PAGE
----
But now you have time: to feel sorry for what you’ve had to go through, to mourn what you’ve lost, to weep, and, eventually, to imagine how life will be now.
As you get through the grief, it’s time to start looking at the technical things that need to be done. You got through the worst already and wrapped up a majority of the legalese in the divorce proceedings. Now it’s time to dot a few T’s and cross a few I’s so that you can begin your new life.
Notify Your HR Department
Human Resources prefers to keep things up to date, so it’s important to notify your H.R. department about your change in marital status as soon as you can. This will ensure your employee benefits information (including health and life insurance) is accurate.
Change the Beneficiary Where Needed
If your ex-spouse is listed anywhere as the beneficiary or primary contact, now is the time to change it. Common places a beneficiary is listed are life insurance policies, ToD (Transfer on Death) accounts, and emergency contact listings.
If Needed, Get Health Insurance
A divorce counts as a qualifying event for health insurance purposes. That means, if you previously received health insurance through your spouse, you don’t need to worry about not being covered. That said, deadlines are strict, so you’ll want to check how soon you have to get coverage before you’ll be forced to go the remainder of the year without.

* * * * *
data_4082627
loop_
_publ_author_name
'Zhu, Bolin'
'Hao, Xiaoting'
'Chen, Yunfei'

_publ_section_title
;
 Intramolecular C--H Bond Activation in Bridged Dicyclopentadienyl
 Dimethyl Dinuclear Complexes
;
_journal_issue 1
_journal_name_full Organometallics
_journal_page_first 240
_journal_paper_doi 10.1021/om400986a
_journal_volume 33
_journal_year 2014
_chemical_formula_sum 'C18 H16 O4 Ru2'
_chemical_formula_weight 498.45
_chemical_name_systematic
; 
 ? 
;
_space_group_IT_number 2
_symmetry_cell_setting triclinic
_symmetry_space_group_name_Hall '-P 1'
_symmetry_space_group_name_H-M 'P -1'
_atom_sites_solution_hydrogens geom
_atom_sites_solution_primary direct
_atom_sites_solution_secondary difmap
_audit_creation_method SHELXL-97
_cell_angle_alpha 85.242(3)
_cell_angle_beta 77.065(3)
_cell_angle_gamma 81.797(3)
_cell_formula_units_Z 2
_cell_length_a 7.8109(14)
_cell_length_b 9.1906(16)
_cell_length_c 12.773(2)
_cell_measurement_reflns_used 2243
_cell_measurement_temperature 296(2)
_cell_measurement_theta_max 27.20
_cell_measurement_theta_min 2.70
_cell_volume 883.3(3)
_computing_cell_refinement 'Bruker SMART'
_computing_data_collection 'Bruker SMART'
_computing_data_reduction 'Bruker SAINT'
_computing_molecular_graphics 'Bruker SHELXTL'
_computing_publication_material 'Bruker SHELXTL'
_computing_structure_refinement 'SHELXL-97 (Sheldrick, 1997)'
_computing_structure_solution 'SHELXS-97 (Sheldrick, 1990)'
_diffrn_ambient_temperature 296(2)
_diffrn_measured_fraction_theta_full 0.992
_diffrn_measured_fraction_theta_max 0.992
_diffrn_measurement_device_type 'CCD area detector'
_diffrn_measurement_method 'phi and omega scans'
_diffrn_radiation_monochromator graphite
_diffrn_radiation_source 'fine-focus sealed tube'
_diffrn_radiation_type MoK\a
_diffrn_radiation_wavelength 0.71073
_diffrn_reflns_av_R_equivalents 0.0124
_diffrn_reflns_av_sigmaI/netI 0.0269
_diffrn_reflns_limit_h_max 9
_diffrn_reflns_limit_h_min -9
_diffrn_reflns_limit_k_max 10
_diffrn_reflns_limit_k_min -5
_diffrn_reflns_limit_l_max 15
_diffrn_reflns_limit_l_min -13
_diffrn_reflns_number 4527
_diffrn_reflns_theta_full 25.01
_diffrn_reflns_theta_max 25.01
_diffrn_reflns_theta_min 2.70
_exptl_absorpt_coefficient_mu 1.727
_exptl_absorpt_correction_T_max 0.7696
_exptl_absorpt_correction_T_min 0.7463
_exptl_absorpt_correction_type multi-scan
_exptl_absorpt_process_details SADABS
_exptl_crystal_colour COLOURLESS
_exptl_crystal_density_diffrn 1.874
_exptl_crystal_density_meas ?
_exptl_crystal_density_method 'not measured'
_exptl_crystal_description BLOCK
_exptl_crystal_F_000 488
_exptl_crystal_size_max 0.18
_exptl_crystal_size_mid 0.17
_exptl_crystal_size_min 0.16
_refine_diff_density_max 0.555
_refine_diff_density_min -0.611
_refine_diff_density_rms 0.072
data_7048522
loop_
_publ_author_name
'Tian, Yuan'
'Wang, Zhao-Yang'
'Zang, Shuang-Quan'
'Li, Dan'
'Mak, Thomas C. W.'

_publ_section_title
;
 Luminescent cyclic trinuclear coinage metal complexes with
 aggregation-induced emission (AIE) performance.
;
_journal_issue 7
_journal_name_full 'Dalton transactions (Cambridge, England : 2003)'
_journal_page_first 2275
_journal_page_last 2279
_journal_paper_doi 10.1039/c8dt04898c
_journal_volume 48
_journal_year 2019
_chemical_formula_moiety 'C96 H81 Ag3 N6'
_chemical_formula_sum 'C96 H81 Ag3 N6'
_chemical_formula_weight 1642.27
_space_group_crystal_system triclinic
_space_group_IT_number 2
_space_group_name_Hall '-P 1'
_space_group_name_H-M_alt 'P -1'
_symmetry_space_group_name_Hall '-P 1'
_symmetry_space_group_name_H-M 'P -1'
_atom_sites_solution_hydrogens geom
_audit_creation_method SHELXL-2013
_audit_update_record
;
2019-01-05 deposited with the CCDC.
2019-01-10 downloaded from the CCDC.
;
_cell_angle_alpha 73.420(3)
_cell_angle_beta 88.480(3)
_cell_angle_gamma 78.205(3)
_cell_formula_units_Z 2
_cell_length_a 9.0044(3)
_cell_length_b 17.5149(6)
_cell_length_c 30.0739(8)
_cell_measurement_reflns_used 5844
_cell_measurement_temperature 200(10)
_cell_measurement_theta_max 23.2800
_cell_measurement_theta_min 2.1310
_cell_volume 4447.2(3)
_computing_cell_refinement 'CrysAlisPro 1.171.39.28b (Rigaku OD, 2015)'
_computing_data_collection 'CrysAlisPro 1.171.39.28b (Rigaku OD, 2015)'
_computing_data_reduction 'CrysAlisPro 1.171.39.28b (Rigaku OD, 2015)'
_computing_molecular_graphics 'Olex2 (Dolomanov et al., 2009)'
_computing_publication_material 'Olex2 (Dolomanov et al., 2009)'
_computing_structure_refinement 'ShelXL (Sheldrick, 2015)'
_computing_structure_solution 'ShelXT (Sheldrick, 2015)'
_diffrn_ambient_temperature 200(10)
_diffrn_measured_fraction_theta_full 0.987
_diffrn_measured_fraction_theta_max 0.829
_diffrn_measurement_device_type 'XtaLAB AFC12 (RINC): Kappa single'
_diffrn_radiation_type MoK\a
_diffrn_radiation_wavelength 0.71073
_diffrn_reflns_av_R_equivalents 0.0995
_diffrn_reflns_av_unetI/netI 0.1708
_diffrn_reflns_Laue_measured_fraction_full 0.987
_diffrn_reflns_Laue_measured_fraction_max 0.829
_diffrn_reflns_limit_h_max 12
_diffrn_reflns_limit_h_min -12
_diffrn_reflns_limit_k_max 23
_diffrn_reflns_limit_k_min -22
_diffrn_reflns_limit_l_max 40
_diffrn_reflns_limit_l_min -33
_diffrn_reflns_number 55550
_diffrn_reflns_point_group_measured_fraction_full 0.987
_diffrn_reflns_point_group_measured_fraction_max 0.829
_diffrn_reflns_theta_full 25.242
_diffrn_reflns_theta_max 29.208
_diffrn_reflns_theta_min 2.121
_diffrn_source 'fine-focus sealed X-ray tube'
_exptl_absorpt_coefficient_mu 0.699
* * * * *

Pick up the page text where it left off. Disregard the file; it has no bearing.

Set Up a Calendar for You and Your Ex (If Desired)
Sometimes, communication will be required. If you have kids, or another reason to meet regularly, it may be easiest to set up a calendar the two of you can edit. This will make meetings or custody arrangements easy to manage and stay on top of.
Find an Apartment to Rent and Furnish
Find a place to rent if you’re in need. Don’t worry about trying to furnish it with brand new pieces. You can get perfectly good couches, tables, chairs, and more from Craigslist, a local FB group, the Salvation Army, or Goodwill. With a bit of digging, you should be able to find anything from reliable older pieces to almost new items for a great price.
What Did Your Spouse Used to Do?